I have two-step verification setup for a Gmail account. Its currently running on an iPhone.

I'm trying to setup the same on an iPod while retaining the setup on the iPhone. (I often like to shut off the phone and carry my music).

I'm at the Manual Entry on the iPod, and trying to locate the required key (I can't offer a screenshot because of broken/incompatible Apple software).

Install Google Authenticator tells me to enter the secret key on your computer screen into the box next to Key and tap "Done". Looking at the 2-Step Verification Settings Page, there is no key on the page:

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Where do I find the needed key?

  • Just scan the QR code on multiple devices during setup. If you have already set up 2FA with one device, first disable it in the settings of the (web) service, then delete it from your Authenticator app and repeat the setup process (this time with both devices). Before entering the first code and completing the setup, make sure both devices show the same codes.
    – caw
    Aug 16, 2019 at 20:46

5 Answers 5


I only wanted to post this because though it is similar to @Achilleas's answer, there is an official answer from Google that is actually harder to find (cannot be linked to directly and has lower google search ranking) than this StackOverflow question:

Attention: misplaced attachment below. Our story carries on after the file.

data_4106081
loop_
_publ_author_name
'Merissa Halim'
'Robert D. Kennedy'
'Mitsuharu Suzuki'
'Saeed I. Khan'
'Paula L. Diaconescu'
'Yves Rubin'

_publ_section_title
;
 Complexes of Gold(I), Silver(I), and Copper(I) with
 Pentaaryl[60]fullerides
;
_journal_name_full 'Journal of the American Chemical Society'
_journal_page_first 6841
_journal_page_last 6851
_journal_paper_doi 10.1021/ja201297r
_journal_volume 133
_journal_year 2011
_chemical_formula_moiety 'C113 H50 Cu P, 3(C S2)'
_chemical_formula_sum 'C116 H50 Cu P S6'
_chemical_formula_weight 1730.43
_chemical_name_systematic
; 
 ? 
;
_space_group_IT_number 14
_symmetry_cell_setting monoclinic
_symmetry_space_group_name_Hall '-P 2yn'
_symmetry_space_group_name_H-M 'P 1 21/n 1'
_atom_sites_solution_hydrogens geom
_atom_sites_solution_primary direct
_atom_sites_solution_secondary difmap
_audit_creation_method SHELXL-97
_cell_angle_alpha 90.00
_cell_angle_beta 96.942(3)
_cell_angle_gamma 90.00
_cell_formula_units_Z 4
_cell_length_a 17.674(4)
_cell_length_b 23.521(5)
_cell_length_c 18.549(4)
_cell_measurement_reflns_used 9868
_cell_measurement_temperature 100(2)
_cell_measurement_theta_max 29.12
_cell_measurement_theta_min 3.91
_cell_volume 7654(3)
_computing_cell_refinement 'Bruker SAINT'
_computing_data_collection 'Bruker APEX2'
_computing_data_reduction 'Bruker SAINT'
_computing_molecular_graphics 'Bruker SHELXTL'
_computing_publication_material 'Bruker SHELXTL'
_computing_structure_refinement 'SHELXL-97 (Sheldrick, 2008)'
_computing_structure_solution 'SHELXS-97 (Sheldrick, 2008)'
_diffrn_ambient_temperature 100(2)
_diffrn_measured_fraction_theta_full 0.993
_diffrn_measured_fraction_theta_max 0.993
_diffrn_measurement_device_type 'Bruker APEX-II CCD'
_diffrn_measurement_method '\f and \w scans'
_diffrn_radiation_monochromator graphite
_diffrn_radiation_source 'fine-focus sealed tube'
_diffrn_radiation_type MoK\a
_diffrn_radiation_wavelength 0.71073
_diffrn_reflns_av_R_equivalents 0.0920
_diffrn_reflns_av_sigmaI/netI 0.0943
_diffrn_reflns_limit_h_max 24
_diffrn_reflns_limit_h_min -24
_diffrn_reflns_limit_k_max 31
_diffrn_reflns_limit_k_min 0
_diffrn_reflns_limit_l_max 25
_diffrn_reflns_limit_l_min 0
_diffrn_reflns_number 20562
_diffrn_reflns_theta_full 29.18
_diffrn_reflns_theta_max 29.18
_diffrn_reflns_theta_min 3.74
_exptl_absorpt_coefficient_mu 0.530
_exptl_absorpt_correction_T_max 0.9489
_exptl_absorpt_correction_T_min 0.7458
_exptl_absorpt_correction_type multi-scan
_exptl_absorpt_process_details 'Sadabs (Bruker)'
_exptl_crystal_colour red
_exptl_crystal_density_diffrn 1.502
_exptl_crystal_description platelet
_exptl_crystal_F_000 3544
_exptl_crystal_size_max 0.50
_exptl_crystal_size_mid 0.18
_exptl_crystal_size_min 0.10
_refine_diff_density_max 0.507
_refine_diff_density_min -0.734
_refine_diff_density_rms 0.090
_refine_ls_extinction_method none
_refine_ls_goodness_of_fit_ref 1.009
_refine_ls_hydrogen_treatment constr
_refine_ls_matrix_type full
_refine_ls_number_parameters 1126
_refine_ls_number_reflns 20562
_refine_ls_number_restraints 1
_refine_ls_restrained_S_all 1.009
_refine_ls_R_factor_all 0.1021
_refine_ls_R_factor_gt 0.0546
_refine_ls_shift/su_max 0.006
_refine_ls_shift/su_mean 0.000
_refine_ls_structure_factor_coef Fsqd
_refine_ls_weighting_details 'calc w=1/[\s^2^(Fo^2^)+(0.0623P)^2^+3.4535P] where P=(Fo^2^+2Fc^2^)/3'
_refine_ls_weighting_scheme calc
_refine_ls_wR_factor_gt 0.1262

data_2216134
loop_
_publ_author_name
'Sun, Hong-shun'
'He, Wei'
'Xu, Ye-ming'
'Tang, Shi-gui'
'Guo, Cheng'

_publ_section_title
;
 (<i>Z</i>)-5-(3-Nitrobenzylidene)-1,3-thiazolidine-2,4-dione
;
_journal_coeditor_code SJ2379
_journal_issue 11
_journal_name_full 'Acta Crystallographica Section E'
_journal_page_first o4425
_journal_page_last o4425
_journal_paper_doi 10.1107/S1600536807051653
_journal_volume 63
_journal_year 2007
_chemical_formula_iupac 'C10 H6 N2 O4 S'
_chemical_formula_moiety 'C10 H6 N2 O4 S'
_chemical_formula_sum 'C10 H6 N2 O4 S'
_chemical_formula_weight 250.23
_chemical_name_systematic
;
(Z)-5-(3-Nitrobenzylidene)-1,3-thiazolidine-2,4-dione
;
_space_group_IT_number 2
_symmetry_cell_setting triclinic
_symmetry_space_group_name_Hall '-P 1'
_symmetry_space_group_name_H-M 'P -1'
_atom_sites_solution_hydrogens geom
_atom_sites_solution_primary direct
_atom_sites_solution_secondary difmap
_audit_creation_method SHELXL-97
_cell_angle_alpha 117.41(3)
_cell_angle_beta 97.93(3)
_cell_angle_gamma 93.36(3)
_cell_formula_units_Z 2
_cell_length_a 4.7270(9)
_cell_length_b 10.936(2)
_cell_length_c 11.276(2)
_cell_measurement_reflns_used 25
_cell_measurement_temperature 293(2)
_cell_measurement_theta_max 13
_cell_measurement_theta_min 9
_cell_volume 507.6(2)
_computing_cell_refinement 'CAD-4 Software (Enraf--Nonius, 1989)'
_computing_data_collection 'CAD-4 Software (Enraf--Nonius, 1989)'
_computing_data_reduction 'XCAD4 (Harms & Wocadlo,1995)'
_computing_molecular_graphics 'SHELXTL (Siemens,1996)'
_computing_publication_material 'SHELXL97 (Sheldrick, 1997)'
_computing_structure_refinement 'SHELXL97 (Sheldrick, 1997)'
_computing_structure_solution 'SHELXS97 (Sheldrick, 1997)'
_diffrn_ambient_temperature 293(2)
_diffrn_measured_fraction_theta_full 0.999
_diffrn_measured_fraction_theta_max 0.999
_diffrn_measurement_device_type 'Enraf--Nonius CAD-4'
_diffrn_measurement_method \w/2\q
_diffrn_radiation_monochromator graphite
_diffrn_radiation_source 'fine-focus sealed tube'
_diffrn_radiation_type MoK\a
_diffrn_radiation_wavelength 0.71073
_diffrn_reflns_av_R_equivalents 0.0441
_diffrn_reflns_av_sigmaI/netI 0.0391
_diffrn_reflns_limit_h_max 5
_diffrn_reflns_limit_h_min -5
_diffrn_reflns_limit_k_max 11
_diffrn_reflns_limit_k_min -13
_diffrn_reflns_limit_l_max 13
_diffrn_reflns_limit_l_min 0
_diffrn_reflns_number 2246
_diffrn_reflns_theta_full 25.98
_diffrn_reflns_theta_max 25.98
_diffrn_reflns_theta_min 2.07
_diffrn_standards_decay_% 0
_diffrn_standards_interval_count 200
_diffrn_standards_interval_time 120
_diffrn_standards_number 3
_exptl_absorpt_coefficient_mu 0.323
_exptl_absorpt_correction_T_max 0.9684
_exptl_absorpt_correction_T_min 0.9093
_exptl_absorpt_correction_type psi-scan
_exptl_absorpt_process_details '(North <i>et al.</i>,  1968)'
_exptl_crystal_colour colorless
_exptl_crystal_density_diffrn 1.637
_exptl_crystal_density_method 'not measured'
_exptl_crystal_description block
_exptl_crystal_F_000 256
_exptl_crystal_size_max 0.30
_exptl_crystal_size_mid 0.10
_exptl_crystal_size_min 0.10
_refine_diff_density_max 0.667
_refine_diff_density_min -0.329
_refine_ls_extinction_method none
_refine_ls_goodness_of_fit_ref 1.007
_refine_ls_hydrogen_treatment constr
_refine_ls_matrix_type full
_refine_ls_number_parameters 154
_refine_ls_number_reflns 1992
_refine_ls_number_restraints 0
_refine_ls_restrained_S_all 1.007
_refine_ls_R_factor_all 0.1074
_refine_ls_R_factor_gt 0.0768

Setting up Google Authenticator on multiple devices

You can set up Google Authenticator so that you can generate verification codes from more than one device.

Make sure that you have Google Authenticator downloaded on all devices that you want to use.

Go to the 2-Step Verification page.

If you've already set up Google Authenticator for your account, delete that account from Authenticator so you can start fresh. If you have not yet set up Google Authenticator, skip to the next step.

Follow directions as usual to set up 2-Step Verification for the mobile app, making sure to either scan the generated QR code or enter the generated secret key on all devices that you want to set up.

Check to make sure that all devices are working correctly by entering the verification codes from each device and clicking Verify. Then click Save.

Google Authenticator does not generate App Passwords. If you are prompted by an application for a new password after turning on 2-Step Verification, you must sign in using an App Password.

Note: If you have iOS 8.3 on your device, you will no longer have to use App passwords to use 2-Step Verification.